Another interesting 2-soliton solutions arise from the possibility of coupled kink-antikink behaviour known as a * breather *. There are known three types of breathers: *standing breather*, *traveling large amplitude breather*, and *traveling small amplitude breather*.^{ [9] }

3-soliton collisions between a traveling kink and a standing breather or a traveling antikink and a standing breather results in a phase shift of the standing breather. In the process of collision between a moving kink and a standing breather, the shift of the breather is given by:

where is the velocity of the kink, and is the breather's frequency.^{ [9] } If the old position of the standing breather is , after the collision the new position will be .

The following video shows a simulation of two parking solitons. Both send out a pressure-speed field with different polarity. Because the end of the 1D space is not terminated symmetrically - waves are reflected.

Lines in the video:

- Cos() part of the soliton.
- Sin() part of the soliton.
- Angle acceleration of the soliton.
- Pressure-Component of the field with different polarity.
- Speed-Component of the field - direction dependent.

Steps:

- Solitons send out not bound energy as waves.
- Solitons send the p-v-field which reaches the peer.
- Solitons begin to move.
- They meet in the middle and annihilate.
- Mass is spread as wave.

The **sinh-Gordon equation** is given by^{ [10] }

This is the Euler–Lagrange equation of the Lagrangian

Another closely related equation is the **elliptic sine-Gordon equation**, given by

where is now a function of the variables *x* and *y*. This is no longer a soliton equation, but it has many similar properties, as it is related to the sine-Gordon equation by the analytic continuation (or Wick rotation) *y* = i*t*.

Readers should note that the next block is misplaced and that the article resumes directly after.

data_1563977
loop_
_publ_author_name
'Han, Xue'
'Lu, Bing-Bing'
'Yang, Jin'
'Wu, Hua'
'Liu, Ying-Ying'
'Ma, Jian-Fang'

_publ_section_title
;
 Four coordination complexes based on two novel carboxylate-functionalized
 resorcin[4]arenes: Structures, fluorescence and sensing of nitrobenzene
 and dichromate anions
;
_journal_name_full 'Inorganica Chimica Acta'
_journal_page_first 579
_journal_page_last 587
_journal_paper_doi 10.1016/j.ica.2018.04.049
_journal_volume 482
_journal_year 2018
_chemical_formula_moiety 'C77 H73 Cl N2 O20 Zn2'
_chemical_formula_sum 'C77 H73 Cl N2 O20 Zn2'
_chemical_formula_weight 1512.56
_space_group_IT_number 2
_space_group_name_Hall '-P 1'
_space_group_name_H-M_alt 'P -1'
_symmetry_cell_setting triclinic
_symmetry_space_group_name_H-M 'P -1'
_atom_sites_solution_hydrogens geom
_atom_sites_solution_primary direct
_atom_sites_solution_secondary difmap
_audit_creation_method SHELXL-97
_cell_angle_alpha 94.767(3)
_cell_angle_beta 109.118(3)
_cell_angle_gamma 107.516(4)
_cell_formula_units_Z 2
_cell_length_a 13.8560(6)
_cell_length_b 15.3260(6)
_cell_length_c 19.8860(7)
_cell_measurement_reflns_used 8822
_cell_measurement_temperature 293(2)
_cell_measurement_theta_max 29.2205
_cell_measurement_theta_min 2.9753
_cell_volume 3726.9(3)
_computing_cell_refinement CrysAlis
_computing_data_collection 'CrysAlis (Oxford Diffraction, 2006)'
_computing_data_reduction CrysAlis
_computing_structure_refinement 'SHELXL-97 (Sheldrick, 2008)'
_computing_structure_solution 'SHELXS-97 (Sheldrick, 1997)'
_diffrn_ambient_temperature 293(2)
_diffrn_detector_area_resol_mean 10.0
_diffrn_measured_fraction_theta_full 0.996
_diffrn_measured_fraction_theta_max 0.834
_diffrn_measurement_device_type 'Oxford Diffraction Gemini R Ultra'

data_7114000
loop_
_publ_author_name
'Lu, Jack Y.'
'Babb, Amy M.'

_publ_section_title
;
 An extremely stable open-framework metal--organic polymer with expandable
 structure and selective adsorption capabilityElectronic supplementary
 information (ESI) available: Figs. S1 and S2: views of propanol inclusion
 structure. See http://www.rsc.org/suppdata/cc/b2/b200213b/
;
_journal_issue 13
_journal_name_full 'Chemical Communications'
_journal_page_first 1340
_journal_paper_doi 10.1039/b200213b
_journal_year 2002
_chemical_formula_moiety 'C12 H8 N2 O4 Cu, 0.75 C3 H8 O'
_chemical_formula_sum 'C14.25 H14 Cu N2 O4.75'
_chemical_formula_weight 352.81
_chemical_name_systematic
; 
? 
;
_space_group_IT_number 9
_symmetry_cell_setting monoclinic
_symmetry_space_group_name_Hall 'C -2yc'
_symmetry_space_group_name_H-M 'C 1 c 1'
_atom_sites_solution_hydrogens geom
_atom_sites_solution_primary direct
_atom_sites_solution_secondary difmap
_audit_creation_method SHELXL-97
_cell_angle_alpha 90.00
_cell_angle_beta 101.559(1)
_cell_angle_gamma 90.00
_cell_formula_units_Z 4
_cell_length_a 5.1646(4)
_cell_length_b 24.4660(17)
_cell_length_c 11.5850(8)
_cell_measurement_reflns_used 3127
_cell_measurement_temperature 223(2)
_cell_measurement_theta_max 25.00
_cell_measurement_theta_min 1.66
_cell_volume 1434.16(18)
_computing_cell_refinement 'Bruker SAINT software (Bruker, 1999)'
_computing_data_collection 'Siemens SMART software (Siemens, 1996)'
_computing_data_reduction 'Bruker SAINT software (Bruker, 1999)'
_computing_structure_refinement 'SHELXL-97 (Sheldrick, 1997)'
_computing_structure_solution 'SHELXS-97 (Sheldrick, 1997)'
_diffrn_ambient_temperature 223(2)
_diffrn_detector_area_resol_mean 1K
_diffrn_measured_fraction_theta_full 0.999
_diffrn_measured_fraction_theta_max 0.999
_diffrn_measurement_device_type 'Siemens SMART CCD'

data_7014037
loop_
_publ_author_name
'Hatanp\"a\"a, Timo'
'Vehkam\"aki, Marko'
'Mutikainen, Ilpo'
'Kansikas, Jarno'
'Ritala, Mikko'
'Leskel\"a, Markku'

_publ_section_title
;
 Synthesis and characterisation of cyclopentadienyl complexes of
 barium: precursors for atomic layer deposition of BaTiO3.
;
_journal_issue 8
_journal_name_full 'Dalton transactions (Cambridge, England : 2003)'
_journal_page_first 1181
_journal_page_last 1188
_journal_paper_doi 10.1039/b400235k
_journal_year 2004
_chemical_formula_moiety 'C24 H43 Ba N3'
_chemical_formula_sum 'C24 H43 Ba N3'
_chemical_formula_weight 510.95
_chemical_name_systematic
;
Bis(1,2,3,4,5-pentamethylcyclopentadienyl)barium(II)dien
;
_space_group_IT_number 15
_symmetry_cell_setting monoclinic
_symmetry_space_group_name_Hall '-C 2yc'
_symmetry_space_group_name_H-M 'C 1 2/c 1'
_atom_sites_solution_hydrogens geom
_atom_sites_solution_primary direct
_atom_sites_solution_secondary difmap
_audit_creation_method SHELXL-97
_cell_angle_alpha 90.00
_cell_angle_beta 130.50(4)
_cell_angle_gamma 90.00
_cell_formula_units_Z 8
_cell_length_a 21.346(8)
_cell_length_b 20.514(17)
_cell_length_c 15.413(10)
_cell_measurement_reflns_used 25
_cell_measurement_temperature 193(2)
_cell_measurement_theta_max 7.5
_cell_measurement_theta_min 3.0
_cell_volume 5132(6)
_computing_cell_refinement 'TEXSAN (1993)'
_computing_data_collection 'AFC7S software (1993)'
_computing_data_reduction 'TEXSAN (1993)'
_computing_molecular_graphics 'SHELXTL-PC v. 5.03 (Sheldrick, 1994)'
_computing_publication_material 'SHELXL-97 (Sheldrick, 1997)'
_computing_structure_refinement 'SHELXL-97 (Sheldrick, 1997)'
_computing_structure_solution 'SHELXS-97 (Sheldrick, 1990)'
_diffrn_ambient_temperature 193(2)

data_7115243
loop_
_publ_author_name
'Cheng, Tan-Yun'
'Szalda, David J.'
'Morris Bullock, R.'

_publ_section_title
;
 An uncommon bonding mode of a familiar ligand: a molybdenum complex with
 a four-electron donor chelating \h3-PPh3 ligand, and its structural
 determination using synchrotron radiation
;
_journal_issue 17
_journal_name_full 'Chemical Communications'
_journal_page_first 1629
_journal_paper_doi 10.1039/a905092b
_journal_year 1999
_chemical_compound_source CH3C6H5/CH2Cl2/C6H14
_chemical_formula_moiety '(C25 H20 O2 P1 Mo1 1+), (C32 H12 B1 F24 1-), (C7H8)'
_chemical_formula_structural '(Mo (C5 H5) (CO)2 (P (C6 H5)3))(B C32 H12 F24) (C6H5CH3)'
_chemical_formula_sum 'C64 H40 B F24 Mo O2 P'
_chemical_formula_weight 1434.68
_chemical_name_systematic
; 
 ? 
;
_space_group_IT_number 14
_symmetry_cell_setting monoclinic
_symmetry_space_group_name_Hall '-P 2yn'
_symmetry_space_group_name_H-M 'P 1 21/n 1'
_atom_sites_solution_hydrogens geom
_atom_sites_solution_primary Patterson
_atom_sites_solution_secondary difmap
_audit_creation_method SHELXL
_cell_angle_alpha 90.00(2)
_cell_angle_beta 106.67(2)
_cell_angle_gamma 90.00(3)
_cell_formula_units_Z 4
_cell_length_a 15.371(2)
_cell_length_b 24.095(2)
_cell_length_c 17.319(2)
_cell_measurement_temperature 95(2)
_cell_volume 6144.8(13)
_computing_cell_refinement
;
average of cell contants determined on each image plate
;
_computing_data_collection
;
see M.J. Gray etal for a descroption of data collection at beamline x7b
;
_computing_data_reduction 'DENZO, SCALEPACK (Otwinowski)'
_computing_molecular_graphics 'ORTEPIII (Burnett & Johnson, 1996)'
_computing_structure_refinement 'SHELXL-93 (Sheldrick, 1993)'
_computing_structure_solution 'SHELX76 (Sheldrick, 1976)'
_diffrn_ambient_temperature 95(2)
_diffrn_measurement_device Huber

The **elliptic sinh-Gordon equation** may be defined in a similar way.

A generalization is given by Toda field theory.^{ [11] }

In quantum field theory the sine-Gordon model contains a parameter that can be identified with the Planck constant. The particle spectrum consists of a soliton, an anti-soliton and a finite (possibly zero) number of breathers. The number of the breathers depends on the value of the parameter. Multi particle productions cancels on mass shell. Vanishing of two into four amplitude was explicitly checked in one loop approximation.

Semi-classical quantization of the sine-Gordon model was done by Ludwig Faddeev and Vladimir Korepin.^{ [12] } The exact quantum scattering matrix was discovered by Alexander Zamolodchikov. This model is S-dual to the Thirring model.

One can also consider the sine-Gordon model on a circle, on a line segment, or on a half line. It is possible to find boundary conditions which preserve the integrability of the model. On a half line the spectrum contains boundary bound states in addition to the solitons and breathers.

A supersymmetric extension of the sine-Gordon model also exists. Integrability preserving boundary conditions for this extension can be found as well.

In physics and geometry, a **catenary** is the curve that an idealized hanging chain or cable assumes under its own weight when supported only at its ends.

**Euler's formula**, named after Leonhard Euler, is a mathematical formula in complex analysis that establishes the fundamental relationship between the trigonometric functions and the complex exponential function. Euler's formula states that for any real number x:

In classical mechanics, a **harmonic oscillator** is a system that, when displaced from its equilibrium position, experiences a restoring force *F* proportional to the displacement *x*:

In mathematics, the **polar coordinate system** is a two-dimensional coordinate system in which each point on a plane is determined by a distance from a reference point and an angle from a reference direction. The reference point is called the *pole*, and the ray from the pole in the reference direction is the *polar axis*. The distance from the pole is called the *radial coordinate*, *radial distance* or simply *radius*, and the angle is called the *angular coordinate*, *polar angle*, or *azimuth*. The radial coordinate is often denoted by *r* or *ρ*, and the angular coordinate by *φ*, *θ*, or *t*. Angles in polar notation are generally expressed in either degrees or radians.